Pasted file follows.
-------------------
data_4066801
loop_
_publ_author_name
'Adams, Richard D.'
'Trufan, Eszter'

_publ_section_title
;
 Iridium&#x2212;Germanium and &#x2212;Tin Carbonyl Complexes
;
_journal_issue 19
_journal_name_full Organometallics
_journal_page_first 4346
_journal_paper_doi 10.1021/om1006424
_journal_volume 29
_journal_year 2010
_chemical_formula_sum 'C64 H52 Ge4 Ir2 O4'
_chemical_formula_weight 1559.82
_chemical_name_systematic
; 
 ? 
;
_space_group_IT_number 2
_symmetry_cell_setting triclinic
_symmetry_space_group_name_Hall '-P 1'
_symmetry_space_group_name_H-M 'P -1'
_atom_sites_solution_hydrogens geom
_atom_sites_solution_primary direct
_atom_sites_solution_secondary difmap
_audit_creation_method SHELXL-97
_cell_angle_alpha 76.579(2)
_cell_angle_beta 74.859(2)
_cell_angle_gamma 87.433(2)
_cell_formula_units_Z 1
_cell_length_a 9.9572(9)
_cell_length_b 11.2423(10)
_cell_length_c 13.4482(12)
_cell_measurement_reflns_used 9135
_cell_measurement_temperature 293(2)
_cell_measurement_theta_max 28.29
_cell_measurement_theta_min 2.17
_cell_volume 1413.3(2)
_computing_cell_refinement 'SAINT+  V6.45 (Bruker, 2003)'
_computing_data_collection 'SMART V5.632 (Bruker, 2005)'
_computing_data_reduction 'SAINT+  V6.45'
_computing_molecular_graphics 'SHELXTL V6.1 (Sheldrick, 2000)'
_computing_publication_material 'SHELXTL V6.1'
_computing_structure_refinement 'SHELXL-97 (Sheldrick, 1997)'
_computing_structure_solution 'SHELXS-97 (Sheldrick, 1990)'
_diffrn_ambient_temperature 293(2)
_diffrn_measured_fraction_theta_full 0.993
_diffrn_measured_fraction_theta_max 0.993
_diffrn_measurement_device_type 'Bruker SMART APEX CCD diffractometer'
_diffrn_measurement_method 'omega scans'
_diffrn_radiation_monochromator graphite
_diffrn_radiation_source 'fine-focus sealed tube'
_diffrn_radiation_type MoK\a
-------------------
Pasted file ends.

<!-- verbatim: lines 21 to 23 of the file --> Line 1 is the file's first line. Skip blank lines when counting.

;
_space_group_IT_number 2
_symmetry_cell_setting triclinic